Judge thyself, Justice Sen

An injudicious averment

What happens to the psyche of India’s secularism when a judge of a high court avers between the lines of one of his judgements that “India should have been declared a Hindu country since Partition was on the basis of religion” and makes a partisan statement that ‘only this government under Shri Narendra Modiji will understand the gravity of India being made an Islamic nation?” Should we, the people, view such an averment as a sign of his ignorance about the fascinating multicultural legacies which are the birthmarks of India, which we Indians continue to cherish, or should it be seen as an indicator of his hidden affinities with the forces that propagate Hindutva?

It is disturbing that a few with such a bent of mind are part of the justice system. One wonders if this overture is part of the agenda of saffronising the jurisprudence of India. Conscientious citizens who feel for the country wonder, whither goes the country when aberrational averments, such as the ones mentioned above, come as part of court judgements. If not confronted and refuted, such fictitious averments could become part of orchestrated proclamations in the name of truth.  

Citizenry concerned about the wellness of the country feel appalled over the injudicious portion of the judgement in question. The judgement referred here is the one delivered recently by Justice S R Sen of the high court of Meghalaya on a petition relating to the refusal of domicile certificate to an army recruit. If the likes of Yogi Adityanath or another fanatic Hindutva proponent had uttered such statements, they could have been dismissed as political statements for the sake of votes.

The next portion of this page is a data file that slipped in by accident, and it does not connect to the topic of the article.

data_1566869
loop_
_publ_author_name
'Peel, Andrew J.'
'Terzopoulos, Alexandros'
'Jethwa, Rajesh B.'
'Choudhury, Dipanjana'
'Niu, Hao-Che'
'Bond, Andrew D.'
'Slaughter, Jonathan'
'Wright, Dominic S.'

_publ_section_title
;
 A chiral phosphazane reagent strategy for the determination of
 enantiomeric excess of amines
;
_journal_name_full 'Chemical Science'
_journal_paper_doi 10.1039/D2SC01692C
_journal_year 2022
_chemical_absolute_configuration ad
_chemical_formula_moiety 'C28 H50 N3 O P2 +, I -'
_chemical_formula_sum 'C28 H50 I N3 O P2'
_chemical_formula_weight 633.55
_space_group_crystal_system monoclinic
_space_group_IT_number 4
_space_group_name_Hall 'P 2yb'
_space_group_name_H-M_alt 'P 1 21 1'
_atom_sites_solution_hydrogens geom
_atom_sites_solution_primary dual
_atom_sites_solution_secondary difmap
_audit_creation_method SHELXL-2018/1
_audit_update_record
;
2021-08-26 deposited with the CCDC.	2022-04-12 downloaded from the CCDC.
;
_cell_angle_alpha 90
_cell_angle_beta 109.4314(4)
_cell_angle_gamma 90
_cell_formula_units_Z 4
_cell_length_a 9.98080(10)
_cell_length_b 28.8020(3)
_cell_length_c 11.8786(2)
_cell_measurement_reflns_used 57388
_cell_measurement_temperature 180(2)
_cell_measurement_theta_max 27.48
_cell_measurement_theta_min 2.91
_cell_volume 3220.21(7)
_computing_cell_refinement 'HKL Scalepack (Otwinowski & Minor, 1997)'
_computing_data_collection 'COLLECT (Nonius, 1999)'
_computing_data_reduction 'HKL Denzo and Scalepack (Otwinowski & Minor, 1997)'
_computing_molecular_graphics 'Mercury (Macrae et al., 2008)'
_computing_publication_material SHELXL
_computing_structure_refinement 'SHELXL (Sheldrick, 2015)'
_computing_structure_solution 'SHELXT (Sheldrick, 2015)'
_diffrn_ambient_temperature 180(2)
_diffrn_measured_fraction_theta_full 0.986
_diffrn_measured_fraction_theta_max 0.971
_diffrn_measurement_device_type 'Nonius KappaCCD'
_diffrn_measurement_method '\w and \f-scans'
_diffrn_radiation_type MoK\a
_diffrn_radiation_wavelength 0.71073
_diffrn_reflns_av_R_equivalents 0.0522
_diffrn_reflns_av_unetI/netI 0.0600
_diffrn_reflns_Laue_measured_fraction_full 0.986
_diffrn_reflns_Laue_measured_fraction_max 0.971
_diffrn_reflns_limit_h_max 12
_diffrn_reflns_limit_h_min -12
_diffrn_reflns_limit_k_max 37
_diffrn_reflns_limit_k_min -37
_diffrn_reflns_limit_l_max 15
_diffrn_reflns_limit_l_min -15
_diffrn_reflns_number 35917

But, can a high court judge afford to make such an injudicious averment as part of his otherwise fair and objective judgement? Where was the necessity to digress and indulge in such jaundiced and distorted views that are contrary to and hurting the inner soul of India’s secularism as ingrained and enshrined in the Constitution? He spoke as if he had been schooled in the fundamentalist ideology of Hindutva.

I wish someone appeals and brings it to the notice of the Supreme Court of India to annul such averments at the earliest. Otherwise, someone could cite this portion as a validated argument in a court of law to justify Hindutva ideology, which, in fact, has little to do with the noble truths of Hinduism or with national identity.

It should not be forgotten that India’s secularism has its roots in the socio-cultural legacies of pluralism celebrated as timeless values and appreciated and accommodated by Hinduism, the religion of the majority. Secularism nourished by the Constitution is a fine reflection of the legacies we, the people, have derived from our own cross-cultural trajectories and tributaries. True secularism is a principle that acknowledges that religion cannot be the basis of a citizen’s national identity. India is constitutionally committed to this principle.